The PPP was later updated by the release of the Consolidated Appropriations Act (CAA) of 2021, which expanded the list of expenses business owners could use PPP funds and other economic impact payments (EIPs) to cover and clarified eligibility requirements for taxpayers that did not have a social security number. The CAA also allowed taxpayers that received PPP loan forgiveness to additionally claim a tax deduction for those eligible expenses and stated that a taxpayer’s assets could not be reduced because of PPP forgiveness. 

Initially, per the CARES Act, employers were forced to choose to participate in the PPP or the ERTC. Many small business owners elected to get assistance through PPP loans because it provided more benefits, but on March 11, 2021, the American Rescue Plan Act of 2021 became law and modified previous COVID-19 relief programs, like the PPP and ERTC. According to the new law, employers with PPP loans could now have access to ERTC. The American Rescue Plan Act also stated that ERTC credits would be able to be claimed retroactively for 2020 and extended benefits through the end of the third quarter in 2021.

How your small business can find ERTC loans

Small business owners that are eligible for ERTC credits may also be eligible for ERTC loans. In this section, we break the process down into two separate actions: claiming ERTC credits and applying for an ERTC loan.

Claim ERTC credits

Since the ERTC is a payroll tax credit it cannot be claimed on a federal income tax return as a deduction to taxable income. ERTC credits for eligible employers are claimed on Form 941-X by calculating the ERTC for each pay period and subtracting the required payroll deposit by that amount. Form 7200 is used to request advanced payments for small business owners but can’t be more than 70% of average quarterly wages reported in 2019. Any credits received in advance are also required to be reconciled against the calculated ERTC, once actual payroll figures are available. Both forms are available on the IRS website.

Apply for an ERTC loan

Although PPP loans are no longer available, eligible business owners that were impacted by COVID-19 can still access ERTC loans. An ERTC loan is a financing option where the funds are issued by a bank or online lender, like Biz2Credit, and repayment schedules are arranged directly with the lender. If you are a small business owner that is eligible to receive ERTC, reach out to a lender today to discuss your loan options.

Additional government lending programs

In this article, we’ve talked about PPP loans and ERTC loans, but they are not the only relief programs available to small business owners and startup entrepreneurs that were forced to shut down or collected reduced revenues because of the pandemic. There are several other special government lending programs related to the impact of Coronavirus.

SBA Economic Injury Disaster Loans (EIDL)

Disaster assistance loans are available through the U.S Small Business Administration (SBA) for small businesses that were economically impacted by COVID-19. The disaster loans offer up to $2 million in assistance for qualified businesses. The SBA EIDL program can only be accessed in states where the governor has requested for the SBA to issue an EIDL declaration but can be used for any purpose including paying down other debts, payroll, and operating expenses.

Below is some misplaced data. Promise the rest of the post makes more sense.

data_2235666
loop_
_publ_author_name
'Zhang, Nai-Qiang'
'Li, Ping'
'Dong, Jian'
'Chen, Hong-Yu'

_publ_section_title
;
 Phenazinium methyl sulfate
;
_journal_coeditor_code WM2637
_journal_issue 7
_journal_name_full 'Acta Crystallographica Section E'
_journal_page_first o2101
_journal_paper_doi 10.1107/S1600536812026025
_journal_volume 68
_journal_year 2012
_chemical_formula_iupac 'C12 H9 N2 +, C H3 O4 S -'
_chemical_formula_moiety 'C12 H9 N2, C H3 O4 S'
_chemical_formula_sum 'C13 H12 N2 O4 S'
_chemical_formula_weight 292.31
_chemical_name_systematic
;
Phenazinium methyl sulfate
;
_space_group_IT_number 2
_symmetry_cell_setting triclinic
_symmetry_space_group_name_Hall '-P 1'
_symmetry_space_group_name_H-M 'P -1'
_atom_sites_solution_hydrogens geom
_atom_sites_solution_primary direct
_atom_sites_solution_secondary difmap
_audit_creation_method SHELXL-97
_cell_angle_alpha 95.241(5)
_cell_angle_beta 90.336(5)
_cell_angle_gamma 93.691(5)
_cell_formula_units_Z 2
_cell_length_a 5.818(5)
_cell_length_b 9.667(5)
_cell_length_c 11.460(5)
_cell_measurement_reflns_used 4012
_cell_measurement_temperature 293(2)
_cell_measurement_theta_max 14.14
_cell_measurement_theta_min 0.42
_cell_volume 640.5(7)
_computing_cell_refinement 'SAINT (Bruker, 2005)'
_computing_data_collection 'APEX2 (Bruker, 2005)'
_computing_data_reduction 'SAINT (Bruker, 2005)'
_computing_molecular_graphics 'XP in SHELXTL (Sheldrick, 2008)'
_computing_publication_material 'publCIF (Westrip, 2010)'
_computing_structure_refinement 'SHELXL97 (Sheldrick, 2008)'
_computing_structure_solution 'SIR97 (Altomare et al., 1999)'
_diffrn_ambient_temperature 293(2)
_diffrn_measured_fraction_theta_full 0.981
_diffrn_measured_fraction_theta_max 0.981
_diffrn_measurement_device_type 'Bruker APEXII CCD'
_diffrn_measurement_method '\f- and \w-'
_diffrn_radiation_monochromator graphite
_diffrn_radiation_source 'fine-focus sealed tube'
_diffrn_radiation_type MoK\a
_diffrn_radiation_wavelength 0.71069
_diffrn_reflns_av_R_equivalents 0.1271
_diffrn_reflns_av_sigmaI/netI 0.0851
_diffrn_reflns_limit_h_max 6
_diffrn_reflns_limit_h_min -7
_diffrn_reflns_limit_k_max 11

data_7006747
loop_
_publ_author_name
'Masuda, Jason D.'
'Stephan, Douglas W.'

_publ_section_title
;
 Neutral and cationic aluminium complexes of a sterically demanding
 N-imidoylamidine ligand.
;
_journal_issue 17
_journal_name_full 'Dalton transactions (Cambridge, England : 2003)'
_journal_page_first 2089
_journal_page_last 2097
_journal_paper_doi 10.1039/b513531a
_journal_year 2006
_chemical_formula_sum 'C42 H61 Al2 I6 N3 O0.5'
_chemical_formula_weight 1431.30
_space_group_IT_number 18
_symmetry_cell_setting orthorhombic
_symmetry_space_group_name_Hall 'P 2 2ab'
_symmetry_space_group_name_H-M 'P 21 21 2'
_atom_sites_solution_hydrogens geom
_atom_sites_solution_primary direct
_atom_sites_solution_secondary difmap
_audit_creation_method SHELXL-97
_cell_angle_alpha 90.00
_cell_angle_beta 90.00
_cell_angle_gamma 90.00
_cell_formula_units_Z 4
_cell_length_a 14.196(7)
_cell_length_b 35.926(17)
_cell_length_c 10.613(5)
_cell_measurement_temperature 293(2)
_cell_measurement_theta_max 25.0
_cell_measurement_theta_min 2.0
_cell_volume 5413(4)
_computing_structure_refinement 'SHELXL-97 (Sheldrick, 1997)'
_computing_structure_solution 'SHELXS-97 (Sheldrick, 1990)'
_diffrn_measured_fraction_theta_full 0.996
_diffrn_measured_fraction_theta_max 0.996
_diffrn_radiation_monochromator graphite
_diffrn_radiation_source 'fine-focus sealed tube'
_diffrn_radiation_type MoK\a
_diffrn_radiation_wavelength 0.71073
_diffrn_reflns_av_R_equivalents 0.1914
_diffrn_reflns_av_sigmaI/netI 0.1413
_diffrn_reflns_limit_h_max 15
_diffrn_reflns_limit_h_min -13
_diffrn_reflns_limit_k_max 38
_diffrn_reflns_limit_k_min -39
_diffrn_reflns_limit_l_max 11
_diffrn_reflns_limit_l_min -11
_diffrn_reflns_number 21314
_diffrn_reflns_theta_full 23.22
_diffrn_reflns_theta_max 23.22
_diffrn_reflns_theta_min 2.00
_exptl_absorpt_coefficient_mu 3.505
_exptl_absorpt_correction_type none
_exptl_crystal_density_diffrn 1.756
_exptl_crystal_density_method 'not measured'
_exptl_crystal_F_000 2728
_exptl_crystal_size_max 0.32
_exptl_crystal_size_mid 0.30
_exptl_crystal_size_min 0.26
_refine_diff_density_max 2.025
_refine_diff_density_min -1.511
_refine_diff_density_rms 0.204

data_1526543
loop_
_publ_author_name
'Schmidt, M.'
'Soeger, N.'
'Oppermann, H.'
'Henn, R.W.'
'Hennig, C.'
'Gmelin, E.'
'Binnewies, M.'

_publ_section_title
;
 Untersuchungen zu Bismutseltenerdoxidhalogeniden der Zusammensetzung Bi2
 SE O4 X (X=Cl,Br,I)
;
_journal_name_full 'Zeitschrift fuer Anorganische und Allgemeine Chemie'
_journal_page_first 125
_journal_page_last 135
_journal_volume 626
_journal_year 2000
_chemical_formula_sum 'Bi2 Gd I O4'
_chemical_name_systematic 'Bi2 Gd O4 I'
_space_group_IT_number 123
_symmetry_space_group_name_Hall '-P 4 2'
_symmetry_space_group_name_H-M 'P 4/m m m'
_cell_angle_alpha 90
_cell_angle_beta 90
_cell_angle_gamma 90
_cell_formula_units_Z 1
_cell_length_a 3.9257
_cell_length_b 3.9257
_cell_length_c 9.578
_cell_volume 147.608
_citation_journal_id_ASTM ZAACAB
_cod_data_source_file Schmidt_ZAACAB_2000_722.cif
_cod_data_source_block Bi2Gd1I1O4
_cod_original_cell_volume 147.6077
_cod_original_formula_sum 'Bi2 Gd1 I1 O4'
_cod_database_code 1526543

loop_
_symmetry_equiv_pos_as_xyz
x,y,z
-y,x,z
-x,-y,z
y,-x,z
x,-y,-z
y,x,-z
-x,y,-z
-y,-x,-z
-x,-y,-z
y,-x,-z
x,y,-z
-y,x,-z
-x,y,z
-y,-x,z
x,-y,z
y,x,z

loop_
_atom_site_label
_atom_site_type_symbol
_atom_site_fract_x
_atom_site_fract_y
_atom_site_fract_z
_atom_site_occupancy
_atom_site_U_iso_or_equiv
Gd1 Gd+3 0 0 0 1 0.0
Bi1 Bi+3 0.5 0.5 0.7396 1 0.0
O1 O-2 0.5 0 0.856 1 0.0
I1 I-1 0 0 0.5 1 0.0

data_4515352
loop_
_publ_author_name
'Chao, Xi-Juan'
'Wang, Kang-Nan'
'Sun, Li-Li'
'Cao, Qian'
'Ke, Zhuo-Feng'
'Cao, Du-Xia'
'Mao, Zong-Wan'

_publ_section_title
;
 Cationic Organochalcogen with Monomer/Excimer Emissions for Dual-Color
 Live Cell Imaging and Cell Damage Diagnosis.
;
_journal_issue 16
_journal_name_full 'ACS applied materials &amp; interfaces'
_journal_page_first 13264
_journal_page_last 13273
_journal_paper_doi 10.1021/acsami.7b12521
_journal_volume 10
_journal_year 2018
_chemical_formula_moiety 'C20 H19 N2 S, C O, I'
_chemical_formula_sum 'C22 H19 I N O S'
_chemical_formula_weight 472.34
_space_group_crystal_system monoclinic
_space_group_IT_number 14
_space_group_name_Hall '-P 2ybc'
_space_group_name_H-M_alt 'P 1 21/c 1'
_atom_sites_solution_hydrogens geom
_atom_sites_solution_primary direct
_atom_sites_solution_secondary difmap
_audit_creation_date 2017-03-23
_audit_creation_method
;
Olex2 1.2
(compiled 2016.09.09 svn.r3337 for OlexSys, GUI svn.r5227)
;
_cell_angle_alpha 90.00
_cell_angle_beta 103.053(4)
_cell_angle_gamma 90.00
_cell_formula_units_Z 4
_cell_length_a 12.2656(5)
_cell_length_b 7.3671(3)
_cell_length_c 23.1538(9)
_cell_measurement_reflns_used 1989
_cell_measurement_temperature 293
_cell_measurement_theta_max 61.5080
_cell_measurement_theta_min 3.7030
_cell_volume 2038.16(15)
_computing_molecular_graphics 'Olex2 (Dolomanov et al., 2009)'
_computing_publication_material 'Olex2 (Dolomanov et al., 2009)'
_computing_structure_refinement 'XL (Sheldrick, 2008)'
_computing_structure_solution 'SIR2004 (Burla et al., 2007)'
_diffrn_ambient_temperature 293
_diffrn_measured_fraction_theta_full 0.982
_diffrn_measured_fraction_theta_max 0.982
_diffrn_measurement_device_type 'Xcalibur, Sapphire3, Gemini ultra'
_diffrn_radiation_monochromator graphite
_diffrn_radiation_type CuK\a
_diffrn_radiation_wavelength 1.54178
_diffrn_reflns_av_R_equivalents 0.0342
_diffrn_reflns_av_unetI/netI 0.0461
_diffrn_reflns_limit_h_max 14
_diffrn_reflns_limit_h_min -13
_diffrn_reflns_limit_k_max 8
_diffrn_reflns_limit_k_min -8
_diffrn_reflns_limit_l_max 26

Restaurant Revitalization Fund (RRF)

The Restaurant Revitalization Fund (RRF) is also offered through the SBA to give emergency aid to eligible business owners of restaurants, bars, food trucks, cafes, and other food and drink establishments. Any assistance provided through this program does not need to be repaid if the funds are used for eligible expenses by March 11, 2023.

Shuttered Venue Operators grant (SVOG)

The SVOG program came from the Economic Aid Act (EAA) and was created to help small business owners of entertainment venues access financial relief from the impacts of Coronavirus. The program set up more than $16 billion in grants to be administered by the SBA to shuttered venues. Applicants to the SVOG program are able to qualify for up to 45% of their gross receipts with a maximum disbursement amount of $10 million.

Alternative financing options for your small business

If you are a small business owner or startup entrepreneur looking for financing options for your business, but you do not qualify for a PPP or ERTC loan, there are several other funding options available at Biz2Credit including:

  • Business line of credit – A business line of credit is a type of revolving credit where the borrower is approved for a maximum credit line. The business owner can then access fast funding anytime capital is needed. The payments made on a line of credit are computed only on the amount of funds withdrawn.
  • Term loan – A term loan is a traditional type of small business financing where the borrower receives an approved amount of money upfront and repays the loan with monthly payments of principal and interest.
  • Merchant cash advance (MCA) – A MCA provides a cash advance to small businesses and collects payments from future credit card or debit card sales. Payments on merchant cash advances are typically set up to be a percentage of sales, so this type of financing is a good option for entrepreneurs that expect an increase in revenues in the near future.

Final Thoughts

Employee retention tax credit loans may be a great option for small businesses that were impacted by the pandemic during 2020 and 2021. The proceeds from these loans are intended to help business owners continue to pay their employees, despite a significant decline in income. Whether or not you are eligible for an ERTC loan, consider contacting Biz2Credit to explore financing options. If you’re not sure what small business funding can do for you, check out Steven Pawlyk’s story about how he turned to Biz2Credit when his PPP funding fell short.